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After Bushrod left the army, his father and his uncle, George Washington, sponsored his further legal studies. After concluding his studies with Wilson in April 1784, the young Washington returned to Westmoreland County, married Julia Anne (Anna) Blackburn, and opened a law office.
He was in the private practice of law from 1784 to 1798.
On September 29, 1798, Washington received from President John Adams a recess appointment to the seat on the US Supreme Court vacated by James Wilson after John Marshall had declined the appointment while seeking an elective office. Formally nominated on December 18, 1798, Washington was confirmed by the United States Senate on December 20, 1798, and received his commission the same day. Washington became an associate justice on February 4, 1799, at the age of 36. After Marshall became Chief Justice two years later, Washington voted with Marshall on all but three occasions (one being Ogden v. Saunders). Washington served on the Supreme Court until his death in 1829.
Around 1795, Washington purchased Belvidere, the former Richmond estate of William Byrd III. He relinquished Belvidere upon his appointment to the Supreme Court in 1798.
Upon his aunt Martha Washington's death in 1802, Bushrod Washington inherited all of his uncle George Washington's papers as well the largest part of his estate, including the Mount Vernon plantation, as bequeathed in his uncle's will. By George Washington's will, George's slaves were to be freed after his wife Martha died, as she had the use of them during her lifetime. However, Martha freed the slaves before her death in an 1800 deed of manumission.
When Bushrod Washington and his wife moved to Mount Vernon immediately after Martha's death, he brought his own slaves there. The estate had not included much cash, and Washington found that he was unable to support the upkeep of the plantation's mansion on the proceeds from the property and his Supreme Court salary. As a result, the mansion deteriorated while he lived there. As his farms were not profitable, he sold many of his slaves to gain working capital to support the main house and property.
In 1816, Washington was among the founders of the American Colonization Society (ACS), which promoted repatriation to Africa of free blacks and slaves who were freed in preparation for transport there. Washington became the Society's first president and held that position for the remainder of his life. His sales of slaves to support the upkeep of Mount Vernon angered abolitionists, who questioned why the ACS president could not set an example by freeing his slaves, as had his uncle George Washington. They believed that Bushrod Washington should have sent his freed slaves to Liberia.
Death and interment
Washington family tomb at Mount Vernon in 2014. Bushrod Washington's remains are interred in a vault at the rear of the tomb. His memorial is the obelisk at the right side of the photograph.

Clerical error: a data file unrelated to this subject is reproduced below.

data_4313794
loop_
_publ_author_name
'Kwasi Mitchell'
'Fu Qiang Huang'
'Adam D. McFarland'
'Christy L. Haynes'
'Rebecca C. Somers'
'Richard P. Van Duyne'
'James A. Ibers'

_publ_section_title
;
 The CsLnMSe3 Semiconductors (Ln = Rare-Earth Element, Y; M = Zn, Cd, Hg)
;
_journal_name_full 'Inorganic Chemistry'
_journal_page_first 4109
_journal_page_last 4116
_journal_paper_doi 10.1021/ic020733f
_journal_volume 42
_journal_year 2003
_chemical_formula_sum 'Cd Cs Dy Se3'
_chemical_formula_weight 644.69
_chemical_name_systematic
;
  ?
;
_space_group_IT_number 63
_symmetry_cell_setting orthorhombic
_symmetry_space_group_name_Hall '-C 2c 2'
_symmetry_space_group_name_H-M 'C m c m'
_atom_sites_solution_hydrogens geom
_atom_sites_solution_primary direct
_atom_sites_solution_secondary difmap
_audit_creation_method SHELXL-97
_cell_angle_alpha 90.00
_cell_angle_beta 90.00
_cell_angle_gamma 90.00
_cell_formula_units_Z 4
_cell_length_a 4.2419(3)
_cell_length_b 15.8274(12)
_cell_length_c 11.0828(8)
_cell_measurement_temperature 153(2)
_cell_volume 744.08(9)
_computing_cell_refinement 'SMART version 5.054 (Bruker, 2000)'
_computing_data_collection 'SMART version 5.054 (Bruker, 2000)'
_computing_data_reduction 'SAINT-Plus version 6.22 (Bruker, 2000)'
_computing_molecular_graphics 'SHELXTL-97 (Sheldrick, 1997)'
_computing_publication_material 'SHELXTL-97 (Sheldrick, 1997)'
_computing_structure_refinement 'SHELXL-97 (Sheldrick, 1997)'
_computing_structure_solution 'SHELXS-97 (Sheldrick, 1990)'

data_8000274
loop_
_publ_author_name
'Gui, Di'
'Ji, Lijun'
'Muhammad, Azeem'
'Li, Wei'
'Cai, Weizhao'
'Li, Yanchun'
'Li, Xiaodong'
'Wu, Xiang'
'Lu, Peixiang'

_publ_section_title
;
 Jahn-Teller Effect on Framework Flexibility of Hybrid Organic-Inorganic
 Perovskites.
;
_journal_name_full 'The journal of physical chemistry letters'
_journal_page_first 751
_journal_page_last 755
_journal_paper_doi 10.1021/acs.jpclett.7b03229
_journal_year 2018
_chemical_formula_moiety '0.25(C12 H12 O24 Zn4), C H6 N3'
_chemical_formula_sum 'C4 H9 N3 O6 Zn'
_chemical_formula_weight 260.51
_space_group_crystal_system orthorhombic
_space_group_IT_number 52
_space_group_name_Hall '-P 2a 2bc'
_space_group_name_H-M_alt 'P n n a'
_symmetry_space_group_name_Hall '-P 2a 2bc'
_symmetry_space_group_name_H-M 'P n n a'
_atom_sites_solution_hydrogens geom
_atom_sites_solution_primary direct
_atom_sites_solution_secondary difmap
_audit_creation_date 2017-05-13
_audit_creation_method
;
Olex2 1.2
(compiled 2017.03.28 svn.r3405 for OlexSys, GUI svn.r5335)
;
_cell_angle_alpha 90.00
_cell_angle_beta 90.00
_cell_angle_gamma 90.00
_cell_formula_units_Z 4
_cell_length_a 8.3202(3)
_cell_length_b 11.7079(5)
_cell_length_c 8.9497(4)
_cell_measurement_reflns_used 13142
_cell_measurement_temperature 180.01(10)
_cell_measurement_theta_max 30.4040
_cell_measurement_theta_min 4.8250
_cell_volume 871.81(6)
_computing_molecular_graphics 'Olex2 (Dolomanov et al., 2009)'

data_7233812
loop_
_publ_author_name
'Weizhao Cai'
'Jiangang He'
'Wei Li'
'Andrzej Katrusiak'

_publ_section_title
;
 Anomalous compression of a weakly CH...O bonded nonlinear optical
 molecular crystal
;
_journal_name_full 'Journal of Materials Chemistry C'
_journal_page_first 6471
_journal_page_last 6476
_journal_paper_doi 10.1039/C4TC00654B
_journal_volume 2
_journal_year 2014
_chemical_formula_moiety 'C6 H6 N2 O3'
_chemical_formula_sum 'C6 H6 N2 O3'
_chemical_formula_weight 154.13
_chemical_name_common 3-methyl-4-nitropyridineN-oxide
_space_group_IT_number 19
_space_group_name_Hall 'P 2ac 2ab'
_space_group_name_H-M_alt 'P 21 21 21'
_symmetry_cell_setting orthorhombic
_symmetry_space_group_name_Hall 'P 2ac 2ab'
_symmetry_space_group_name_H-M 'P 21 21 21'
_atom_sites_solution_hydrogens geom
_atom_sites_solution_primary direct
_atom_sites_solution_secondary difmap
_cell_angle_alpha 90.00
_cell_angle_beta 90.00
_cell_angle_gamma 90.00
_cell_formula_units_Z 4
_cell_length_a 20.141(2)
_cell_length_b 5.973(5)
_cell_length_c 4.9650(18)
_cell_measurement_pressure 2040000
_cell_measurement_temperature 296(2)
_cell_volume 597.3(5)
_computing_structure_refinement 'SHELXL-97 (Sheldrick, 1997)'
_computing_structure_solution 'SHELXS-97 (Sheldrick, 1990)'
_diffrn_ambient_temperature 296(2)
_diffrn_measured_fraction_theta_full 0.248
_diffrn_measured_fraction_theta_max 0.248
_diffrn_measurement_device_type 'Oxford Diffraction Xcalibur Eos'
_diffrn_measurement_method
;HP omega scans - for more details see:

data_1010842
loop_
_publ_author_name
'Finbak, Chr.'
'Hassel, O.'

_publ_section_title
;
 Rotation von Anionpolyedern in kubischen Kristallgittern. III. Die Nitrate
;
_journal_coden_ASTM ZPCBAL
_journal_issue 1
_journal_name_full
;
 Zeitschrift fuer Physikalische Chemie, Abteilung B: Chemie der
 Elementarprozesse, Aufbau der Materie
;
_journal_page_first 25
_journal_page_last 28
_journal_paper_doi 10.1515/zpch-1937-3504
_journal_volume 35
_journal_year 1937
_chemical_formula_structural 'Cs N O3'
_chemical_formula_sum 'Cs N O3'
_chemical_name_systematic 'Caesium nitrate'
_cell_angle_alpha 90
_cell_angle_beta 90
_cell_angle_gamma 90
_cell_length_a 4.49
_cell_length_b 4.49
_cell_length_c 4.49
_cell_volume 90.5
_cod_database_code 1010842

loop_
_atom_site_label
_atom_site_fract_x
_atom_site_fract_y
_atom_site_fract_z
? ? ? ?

Bushrod Washington memorial at Mount Vernon (2014)
Bushrod died in Philadelphia, Pennsylvania, on November 26, 1829, while riding circuit. His wife died two days later while transporting his body for burial. They are both interred in a vault within the Washington family tomb at Mount Vernon. An obelisk erected in front of the tomb memorializes Bushrod and his wife. They had 11 children in total 
Legacy and honors
Because of his role in the ACS and his assistance in founding the Republic of Liberia, Bushrod Island near the national capital of Monrovia was named for him.
^(1) "The Tomb". Digital Encyclopedia. Mount Vernon, Virginia: George Washington's Mount Vernon. Archived from the original on 2014-10-19. Retrieved . The marble shafts in front of the Tomb were erected to the memory of Bushrod Washington and his nephew, John Augustine Washington, who in turn were proprietors of Mount Vernon. They are buried in the inner vault. (2) "Washington Family Tomb at Mount Vernon". Original Information from Volume 5 of the Gravestone Books. Merrifield, Virginia: Fairfax Genealogical Society. 2016. Archived from the original on 2016-11-16. Retrieved . Two large marble obelisks which stand in front of the new vault were erected as memorials to the private owners of Mount Vernon after George Washington's death. Both shafts were carved by "A. Gaddis Fecit. Balto": Within the vault Lie buried the mortal remains of Bushrod Washington, An associate Justice, of the Supreme Court of the U. S. He died in Philadelphia, Nov'r 26th 1829; Aged 68 By his side is interred his devoted Wife Anna Blackburn, Who survived her beloved Husband but two days. Aged 60. Judge Washington. Was the Son of John Augustine Washington and the Nephew of Genl George Washington, Who appointed him one of his Executors. And bequeathed him Mount Vernon. As a Judge he was Wise and Just. "A man of Truth, hating covetousness." Firm in every honourable purpose and pursuit, Yet gentle humane and condescending. A sincere Christian, Doing in all things the will of his Master, And resting his hope of eternal happiness, ove on the righteousness of Jesus Christ. This humble Monument to the memory of the venerated Judge and his beloved Wife Is placed here by her Niece the Widow of his nephew. John A. Washington. ....